On Monday, at the House State Affairs committee hearing on House Bill 1201, Denver Elections Director Amber McReynolds testified on behalf of the Colorado Clerk’s Association, through which she co-chairs the association’s Elections Statutes Review Committee. House Bill 1201 would prescribe the relief that a court must order in elections once it has been established that illegal votes were cast.
In her testimony, McReynolds claimed that neither she nor her fellow clerks have a clear sense of what an illegal vote is. Below is a snippet from her testimony in which she responds to a question posed by Democrat freshman Rep. Foote:
“I’m not sure, to be honest, what is an illegal vote. There isn’t a true definition of what an illegal vote is in Title 1…So when the Election Statute Review Committee looked at this, that was one of the biggest points that all the counties kept saying, what is an illegal vote? What does that mean?”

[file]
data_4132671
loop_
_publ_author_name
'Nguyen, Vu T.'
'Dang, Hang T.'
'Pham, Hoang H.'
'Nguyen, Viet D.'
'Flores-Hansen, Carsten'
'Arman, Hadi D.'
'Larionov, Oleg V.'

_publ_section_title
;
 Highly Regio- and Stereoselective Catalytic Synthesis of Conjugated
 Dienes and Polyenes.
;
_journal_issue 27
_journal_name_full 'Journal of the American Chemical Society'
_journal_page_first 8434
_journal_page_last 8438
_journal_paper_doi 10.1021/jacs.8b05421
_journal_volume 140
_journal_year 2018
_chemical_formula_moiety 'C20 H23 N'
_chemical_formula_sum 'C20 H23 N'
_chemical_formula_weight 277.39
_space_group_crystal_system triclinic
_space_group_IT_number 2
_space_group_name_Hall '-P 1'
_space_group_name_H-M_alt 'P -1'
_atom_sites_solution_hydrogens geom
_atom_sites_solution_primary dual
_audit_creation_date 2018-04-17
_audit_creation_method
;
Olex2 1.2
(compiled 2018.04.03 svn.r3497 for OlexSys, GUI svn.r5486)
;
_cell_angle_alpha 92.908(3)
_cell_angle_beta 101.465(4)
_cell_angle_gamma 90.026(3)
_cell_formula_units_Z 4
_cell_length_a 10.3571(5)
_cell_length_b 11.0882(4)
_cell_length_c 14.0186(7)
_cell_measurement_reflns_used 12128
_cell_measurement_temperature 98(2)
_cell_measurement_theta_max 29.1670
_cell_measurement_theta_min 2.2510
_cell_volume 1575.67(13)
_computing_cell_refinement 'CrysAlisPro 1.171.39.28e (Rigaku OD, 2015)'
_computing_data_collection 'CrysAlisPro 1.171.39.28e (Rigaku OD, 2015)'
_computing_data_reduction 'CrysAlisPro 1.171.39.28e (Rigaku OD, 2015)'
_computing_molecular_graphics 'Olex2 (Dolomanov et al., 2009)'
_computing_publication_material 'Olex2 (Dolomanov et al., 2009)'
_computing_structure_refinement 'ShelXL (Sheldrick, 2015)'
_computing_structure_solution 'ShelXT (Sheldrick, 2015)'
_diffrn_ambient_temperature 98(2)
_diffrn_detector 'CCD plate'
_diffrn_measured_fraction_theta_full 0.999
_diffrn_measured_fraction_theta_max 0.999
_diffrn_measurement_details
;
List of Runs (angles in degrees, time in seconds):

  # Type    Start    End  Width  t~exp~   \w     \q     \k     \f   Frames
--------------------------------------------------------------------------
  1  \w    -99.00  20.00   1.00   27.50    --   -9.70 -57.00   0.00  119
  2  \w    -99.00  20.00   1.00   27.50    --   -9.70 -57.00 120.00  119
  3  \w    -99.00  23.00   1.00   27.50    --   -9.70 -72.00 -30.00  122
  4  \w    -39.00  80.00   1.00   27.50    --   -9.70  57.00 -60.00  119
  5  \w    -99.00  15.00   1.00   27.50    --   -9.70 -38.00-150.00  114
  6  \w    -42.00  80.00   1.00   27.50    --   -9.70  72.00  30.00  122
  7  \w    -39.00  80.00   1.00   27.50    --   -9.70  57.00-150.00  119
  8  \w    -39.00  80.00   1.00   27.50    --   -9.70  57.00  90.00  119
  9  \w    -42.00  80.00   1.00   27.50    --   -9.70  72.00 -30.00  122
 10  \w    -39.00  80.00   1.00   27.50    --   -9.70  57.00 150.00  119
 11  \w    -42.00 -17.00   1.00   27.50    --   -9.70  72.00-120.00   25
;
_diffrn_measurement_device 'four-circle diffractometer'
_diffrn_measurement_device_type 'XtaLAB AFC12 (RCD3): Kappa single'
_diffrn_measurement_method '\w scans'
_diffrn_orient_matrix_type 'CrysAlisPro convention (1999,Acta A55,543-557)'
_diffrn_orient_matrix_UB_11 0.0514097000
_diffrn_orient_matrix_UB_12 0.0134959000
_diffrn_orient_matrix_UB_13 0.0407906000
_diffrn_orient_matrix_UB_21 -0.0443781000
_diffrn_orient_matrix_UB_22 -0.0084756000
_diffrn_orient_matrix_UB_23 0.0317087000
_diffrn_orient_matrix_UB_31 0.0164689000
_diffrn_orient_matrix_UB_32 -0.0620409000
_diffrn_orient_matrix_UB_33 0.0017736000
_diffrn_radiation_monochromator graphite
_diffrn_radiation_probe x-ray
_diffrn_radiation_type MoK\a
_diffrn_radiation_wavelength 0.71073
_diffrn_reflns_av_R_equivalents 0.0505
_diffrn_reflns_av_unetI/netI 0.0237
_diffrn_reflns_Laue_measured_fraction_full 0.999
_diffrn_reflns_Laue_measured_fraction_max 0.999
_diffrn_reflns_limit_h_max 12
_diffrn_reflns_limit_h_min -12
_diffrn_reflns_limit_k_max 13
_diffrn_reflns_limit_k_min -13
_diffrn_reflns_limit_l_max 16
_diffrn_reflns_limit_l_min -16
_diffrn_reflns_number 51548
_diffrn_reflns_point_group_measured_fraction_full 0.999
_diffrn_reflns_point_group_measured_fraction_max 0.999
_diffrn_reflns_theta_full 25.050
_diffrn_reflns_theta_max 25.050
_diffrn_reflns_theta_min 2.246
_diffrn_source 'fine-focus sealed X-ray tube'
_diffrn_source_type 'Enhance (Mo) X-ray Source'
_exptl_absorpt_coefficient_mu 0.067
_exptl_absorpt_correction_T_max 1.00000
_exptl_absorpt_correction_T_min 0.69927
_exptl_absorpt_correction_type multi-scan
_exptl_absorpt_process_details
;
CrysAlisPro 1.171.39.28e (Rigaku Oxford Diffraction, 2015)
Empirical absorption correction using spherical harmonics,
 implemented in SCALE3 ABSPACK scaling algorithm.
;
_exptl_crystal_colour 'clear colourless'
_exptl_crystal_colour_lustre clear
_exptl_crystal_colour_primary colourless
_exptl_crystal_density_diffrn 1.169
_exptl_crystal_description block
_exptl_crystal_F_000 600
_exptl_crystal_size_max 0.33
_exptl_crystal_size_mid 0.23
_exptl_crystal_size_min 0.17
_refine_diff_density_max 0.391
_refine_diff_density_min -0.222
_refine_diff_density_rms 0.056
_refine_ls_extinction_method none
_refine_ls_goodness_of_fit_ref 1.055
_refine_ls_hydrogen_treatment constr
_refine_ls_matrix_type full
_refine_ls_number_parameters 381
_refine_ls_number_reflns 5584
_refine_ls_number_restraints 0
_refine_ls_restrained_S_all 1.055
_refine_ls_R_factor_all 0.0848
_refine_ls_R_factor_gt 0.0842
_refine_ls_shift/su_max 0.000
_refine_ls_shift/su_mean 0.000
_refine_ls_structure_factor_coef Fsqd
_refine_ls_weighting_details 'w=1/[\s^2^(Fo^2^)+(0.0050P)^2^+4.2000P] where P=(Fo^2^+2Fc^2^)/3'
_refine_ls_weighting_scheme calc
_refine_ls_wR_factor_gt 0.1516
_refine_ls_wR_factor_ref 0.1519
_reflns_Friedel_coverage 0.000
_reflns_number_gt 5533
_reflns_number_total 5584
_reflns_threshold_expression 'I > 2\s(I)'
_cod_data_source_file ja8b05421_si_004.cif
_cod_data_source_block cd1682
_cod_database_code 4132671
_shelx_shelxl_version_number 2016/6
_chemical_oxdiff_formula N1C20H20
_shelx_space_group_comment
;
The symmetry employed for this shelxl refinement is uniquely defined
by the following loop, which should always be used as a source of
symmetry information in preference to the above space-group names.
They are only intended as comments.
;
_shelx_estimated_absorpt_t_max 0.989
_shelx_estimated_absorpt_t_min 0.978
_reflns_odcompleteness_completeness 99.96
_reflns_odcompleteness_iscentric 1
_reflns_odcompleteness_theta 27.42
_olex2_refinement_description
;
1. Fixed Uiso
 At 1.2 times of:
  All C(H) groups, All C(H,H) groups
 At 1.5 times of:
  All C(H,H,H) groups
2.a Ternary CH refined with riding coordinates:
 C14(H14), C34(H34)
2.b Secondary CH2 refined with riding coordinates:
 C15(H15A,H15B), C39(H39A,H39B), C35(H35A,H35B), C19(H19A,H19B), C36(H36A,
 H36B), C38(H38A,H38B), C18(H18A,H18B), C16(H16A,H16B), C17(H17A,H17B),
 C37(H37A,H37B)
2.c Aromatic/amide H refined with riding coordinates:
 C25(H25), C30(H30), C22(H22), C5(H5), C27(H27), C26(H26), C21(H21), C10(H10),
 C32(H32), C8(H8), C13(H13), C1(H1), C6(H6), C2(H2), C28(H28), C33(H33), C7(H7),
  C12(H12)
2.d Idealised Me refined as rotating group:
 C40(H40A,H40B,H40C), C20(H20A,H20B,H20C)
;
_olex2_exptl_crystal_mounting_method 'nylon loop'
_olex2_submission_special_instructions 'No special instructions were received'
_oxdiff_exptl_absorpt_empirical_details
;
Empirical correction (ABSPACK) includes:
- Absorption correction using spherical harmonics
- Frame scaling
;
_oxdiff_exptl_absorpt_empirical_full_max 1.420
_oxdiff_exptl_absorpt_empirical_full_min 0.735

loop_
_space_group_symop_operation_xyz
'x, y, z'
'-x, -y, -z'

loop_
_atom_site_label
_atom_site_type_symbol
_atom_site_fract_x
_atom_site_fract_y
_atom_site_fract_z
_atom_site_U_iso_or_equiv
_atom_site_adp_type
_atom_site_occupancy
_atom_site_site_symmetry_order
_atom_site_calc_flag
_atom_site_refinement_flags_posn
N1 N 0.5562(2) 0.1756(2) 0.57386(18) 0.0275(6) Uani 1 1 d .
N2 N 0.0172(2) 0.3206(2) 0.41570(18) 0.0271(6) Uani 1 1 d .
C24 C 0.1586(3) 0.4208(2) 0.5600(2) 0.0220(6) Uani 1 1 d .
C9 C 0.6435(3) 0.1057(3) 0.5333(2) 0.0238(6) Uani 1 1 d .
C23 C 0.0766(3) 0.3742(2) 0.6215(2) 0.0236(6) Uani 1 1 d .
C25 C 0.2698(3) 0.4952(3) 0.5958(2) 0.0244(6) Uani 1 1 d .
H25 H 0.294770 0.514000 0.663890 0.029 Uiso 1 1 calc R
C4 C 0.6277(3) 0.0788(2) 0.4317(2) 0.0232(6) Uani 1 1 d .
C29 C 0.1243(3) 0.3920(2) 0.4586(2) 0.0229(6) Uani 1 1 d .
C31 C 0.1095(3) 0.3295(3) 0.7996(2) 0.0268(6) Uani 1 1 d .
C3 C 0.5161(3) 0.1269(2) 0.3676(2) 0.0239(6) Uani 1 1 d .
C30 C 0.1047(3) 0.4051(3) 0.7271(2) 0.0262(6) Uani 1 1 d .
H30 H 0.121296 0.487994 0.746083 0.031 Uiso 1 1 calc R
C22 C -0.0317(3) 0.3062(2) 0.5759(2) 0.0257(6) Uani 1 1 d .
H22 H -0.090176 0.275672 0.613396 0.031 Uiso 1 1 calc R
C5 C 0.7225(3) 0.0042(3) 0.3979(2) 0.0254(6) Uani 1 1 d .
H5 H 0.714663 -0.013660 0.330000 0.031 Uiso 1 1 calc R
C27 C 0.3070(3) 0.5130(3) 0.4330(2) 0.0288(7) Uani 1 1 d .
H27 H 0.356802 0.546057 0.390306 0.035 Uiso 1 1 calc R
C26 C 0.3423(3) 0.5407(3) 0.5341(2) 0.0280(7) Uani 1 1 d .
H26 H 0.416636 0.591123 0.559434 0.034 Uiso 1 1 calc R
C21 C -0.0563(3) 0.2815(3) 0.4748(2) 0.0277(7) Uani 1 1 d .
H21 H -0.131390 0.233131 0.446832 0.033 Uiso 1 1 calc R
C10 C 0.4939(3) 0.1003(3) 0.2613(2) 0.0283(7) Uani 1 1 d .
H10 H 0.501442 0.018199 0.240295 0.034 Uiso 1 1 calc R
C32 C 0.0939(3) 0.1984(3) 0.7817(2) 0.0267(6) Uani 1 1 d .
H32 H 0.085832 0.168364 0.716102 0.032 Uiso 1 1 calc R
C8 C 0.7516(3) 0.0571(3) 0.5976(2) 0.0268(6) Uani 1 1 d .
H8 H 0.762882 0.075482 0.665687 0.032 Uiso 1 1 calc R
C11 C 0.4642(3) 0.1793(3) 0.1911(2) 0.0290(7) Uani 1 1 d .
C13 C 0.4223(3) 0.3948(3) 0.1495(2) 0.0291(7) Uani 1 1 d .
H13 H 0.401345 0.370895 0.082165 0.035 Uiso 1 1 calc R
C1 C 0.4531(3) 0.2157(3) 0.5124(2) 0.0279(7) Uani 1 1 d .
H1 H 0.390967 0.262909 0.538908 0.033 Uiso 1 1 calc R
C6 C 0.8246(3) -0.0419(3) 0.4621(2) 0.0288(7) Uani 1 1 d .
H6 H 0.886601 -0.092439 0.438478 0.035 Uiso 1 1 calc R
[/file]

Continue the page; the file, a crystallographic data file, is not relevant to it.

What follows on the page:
Fortunately, Rep. Tim Dore took to his blog to provide a common sense definition for McReynolds and Johnson:
“It is common practice and common sense, that illegal votes are votes cast by persons who are either not residence of the state, citizens, felons or not of voting age. Would seem simple enough, but guess not.”
Of course, this isn’t the first time that the Denver Clerk and Recorder’s office has obfuscated the voter fraud issue by claiming ignorance of vocab terms. Last year, after Secretary of State Scott Gessler suggested that there had been voter fraud in Denver, Denver Clerk and Recorder Debra Johnson used the same ignorance of technical terms in attempts to discredit Gessler’s assertion:
“I’m not sure what he [Gessler] is saying is fraud. He’s using the word fraud loosely.”
Of course there’s no voter fraud in Denver or any other Colorado county – the Clerks Association doesn’t even know what an illegal vote is. Seems pretty obvious to most Coloradans.